- Tips for Buying Your First Motorcycle
- Tips for Buying a Used Car from a Private Seller
- 4 Tips on Choosing the Right Auto Insurance Coverage
- Tips on Buying a Performance Vehicle
- Driver Guide To A Car Engine Operation
27th January 2010
3 Types Of Used Vehicles To Avoid Buying
When buying a new car isn’t a feasible option, purchasing a pre-owned model may be the next best thing. There are plenty of bargains out there. Unfortunately, a lot of buyers are tempted to cut corners in order to save money, even if that means taking home somebody else’s problem.
The good news is that purchasing a used vehicle doesn’t have to represent a minefield. You can uncover enormous value by using a little shopping savvy. Part of the battle is being able to identify the telltale signs of an automotive money pit. To that end, here are three types of used cars you should avoid buying:
#1 – The Enigma
Before computers, automotive maintenance records were difficult to find. You were forced to trust the seller about his or her vehicle’s service history – and roll the dice and hope for the best. Today, every trip to a repair garage is recorded electronically. The “paper trail” is archived on computers. That means if a used car lacks maintenance records, assume it hasn’t been maintained. Avoid buying it. With the number of bargains on the market, there’s little reason to throw caution to the wind.
#2 – The Leaker
Fluids are critical to the smooth operation of your automobile. Oil, transmission fluid, coolant, brake fluid, power steering fluid… each of these play a key role in how your car performs. When you’re considering a used model, peek under the body and look for leaks. A couple of drops may not pose a serious problem, but any leak can potentially represent expensive repairs down the road. At the very least, have an experienced mechanic identify the leak’s source to determine its root cause and the cost of fixing it.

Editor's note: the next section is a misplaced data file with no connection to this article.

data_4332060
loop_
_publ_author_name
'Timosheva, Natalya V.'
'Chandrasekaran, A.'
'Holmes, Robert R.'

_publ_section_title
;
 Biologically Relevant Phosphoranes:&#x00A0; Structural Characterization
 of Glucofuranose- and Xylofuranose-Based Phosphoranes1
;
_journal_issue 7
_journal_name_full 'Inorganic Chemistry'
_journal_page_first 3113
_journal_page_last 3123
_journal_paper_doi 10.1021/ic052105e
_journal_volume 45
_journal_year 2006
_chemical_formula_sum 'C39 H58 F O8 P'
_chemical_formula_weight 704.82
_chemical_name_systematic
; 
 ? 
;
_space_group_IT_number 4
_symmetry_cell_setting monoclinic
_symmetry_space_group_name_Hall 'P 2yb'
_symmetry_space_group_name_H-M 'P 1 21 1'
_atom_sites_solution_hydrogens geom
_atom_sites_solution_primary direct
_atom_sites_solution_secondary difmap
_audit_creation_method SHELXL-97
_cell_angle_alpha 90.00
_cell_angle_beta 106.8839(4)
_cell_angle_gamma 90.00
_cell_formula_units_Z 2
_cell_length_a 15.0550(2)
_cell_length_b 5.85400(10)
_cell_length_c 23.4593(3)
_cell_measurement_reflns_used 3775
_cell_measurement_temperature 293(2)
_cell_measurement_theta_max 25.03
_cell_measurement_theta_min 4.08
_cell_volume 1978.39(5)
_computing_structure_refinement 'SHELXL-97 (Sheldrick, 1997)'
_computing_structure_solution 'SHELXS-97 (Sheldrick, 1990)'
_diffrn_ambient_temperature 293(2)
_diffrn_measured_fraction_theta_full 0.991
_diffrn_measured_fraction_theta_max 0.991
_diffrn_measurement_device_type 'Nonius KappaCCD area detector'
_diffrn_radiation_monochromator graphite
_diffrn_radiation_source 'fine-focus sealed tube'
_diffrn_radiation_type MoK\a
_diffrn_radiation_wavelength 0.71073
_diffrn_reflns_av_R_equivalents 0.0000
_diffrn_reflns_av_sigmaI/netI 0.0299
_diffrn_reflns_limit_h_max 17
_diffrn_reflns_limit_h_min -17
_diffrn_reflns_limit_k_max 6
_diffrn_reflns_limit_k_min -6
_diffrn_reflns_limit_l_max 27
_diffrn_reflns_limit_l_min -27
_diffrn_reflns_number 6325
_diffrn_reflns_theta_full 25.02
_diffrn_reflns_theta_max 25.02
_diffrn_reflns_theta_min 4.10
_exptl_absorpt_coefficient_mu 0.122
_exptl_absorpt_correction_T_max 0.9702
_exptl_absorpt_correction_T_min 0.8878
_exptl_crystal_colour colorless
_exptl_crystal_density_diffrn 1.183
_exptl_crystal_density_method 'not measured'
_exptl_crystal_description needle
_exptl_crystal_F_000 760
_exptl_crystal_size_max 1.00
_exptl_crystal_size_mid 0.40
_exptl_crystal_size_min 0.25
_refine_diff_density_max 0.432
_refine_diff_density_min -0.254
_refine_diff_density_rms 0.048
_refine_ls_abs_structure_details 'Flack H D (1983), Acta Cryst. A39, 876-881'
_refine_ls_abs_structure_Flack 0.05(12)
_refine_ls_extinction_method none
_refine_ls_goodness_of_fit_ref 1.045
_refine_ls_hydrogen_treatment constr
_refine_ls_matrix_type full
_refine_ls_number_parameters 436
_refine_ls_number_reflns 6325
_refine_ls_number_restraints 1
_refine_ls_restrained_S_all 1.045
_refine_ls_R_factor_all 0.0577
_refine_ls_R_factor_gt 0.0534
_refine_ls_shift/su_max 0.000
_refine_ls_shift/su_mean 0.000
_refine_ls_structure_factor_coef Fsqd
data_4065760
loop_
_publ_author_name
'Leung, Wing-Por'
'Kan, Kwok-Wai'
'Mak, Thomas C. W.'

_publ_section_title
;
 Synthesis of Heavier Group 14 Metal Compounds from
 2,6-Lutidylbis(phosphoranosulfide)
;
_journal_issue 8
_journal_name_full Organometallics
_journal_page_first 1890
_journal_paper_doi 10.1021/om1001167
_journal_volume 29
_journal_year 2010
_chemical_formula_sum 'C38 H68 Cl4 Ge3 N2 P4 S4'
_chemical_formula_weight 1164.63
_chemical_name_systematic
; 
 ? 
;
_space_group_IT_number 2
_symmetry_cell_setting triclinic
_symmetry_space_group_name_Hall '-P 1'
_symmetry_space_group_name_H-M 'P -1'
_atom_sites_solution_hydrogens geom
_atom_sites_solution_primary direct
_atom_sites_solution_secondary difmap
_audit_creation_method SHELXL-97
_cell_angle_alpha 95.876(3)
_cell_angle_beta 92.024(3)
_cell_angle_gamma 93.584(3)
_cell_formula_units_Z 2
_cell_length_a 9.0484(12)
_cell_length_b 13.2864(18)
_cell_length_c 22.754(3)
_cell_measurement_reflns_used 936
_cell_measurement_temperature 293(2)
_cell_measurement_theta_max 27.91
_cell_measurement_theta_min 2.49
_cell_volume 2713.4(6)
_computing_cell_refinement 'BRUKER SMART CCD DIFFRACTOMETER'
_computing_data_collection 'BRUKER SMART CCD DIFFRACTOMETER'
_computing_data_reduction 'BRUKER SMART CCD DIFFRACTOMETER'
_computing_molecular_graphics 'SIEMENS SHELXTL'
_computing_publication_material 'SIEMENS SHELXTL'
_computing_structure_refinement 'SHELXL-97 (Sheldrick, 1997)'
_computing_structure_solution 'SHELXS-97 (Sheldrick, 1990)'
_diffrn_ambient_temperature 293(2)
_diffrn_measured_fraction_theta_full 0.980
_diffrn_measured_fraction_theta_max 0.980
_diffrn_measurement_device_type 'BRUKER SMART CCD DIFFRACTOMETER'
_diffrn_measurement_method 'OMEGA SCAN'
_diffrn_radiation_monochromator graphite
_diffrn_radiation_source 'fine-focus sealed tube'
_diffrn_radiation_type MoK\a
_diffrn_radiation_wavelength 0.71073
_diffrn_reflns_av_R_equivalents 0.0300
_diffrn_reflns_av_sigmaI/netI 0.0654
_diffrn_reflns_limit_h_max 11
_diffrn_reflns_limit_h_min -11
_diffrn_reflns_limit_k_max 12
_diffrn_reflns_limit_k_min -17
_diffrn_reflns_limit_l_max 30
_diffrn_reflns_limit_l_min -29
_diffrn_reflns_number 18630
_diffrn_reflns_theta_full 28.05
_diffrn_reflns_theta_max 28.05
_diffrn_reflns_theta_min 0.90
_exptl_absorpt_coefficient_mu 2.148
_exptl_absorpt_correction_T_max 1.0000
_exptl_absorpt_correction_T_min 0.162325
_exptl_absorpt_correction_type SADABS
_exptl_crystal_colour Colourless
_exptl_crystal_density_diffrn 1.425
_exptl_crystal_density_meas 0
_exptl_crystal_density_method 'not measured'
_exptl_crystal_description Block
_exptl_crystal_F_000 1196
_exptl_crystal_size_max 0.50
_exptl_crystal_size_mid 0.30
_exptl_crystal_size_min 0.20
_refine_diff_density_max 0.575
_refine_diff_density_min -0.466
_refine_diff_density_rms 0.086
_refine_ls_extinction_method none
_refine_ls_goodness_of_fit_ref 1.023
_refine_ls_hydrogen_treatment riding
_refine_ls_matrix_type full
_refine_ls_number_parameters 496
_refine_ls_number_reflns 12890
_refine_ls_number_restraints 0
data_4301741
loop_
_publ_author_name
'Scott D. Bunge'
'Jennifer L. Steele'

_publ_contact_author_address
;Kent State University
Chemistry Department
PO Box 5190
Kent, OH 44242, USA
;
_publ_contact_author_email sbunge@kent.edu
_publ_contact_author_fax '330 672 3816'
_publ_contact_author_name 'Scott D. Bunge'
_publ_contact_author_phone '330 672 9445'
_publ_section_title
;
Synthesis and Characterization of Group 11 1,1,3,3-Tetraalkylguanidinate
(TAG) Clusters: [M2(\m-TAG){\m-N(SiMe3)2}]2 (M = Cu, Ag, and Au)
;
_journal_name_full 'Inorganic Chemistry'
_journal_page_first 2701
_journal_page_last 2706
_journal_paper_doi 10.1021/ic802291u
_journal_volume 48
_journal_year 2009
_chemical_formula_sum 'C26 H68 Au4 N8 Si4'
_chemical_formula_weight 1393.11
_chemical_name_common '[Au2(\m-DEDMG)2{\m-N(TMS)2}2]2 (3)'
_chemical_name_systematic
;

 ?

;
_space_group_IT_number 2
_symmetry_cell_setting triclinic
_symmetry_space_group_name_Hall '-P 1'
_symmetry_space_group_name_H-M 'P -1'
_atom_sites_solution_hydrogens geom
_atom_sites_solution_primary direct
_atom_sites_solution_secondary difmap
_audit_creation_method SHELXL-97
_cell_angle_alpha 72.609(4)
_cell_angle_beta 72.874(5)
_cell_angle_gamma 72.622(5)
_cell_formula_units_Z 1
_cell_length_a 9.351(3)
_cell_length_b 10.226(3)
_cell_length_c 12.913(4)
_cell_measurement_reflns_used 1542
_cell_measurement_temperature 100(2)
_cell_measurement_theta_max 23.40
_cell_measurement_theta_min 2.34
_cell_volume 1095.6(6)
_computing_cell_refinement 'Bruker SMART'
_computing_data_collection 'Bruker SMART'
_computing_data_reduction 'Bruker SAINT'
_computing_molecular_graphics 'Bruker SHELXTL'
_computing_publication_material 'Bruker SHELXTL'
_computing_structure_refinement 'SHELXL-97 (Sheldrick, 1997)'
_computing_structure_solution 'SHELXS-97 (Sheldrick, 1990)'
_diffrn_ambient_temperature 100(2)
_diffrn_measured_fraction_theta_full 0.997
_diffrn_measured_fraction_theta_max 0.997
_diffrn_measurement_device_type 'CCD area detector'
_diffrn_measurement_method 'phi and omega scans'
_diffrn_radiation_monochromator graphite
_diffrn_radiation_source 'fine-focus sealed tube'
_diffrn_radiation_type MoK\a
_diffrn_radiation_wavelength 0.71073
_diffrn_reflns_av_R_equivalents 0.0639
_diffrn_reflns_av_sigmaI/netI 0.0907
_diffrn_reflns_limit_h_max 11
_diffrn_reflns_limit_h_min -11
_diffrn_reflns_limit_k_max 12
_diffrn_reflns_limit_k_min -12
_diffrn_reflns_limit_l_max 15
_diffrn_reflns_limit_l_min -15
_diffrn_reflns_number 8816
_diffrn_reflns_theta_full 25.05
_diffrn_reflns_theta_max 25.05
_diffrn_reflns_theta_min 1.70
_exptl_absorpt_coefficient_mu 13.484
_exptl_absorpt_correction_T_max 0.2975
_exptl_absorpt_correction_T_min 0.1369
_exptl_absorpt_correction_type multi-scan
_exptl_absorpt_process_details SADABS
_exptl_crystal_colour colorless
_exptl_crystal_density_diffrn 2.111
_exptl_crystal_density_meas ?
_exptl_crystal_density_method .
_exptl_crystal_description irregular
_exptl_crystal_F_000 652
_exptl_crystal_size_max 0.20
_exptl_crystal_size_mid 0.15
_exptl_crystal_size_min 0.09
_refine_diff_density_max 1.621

#3 – The Retired Rental
You may be tempted to buy a used vehicle that has been recently retired from the rental lot. Be wary. Rental cars may look like new on the surface, but can be hiding mechanical and structural problems. A lot of would-be buyers figure that the rentals must be in good shape. After all, the automobiles are generally retired after a few years; how much damage could there possible be?
Consider how people treat rentals. They don’t own them, so they’re less likely to drive them with care. Instead, hard stops, quick acceleration, and sharp turns are common. These things can be rough on the engine and brakes. What’s more, shenanigans such as burnouts and curb-jumping can cause wear and tear on the alignment. And that’s not always noticeable when you’re doing a casual inspection. Avoid retired rentals and save yourself the expense of future repairs.
When you purchase a used vehicle, plan to eventually replace miscellaneous parts and have minor repairs performed. These things are par for the course. However, by avoiding vehicles that lack a service history, those with leaks, and past rentals, you’ll sidestep potential automotive headaches.
20th November 2009
An Overview Of Your Vehicle’s Exhaust System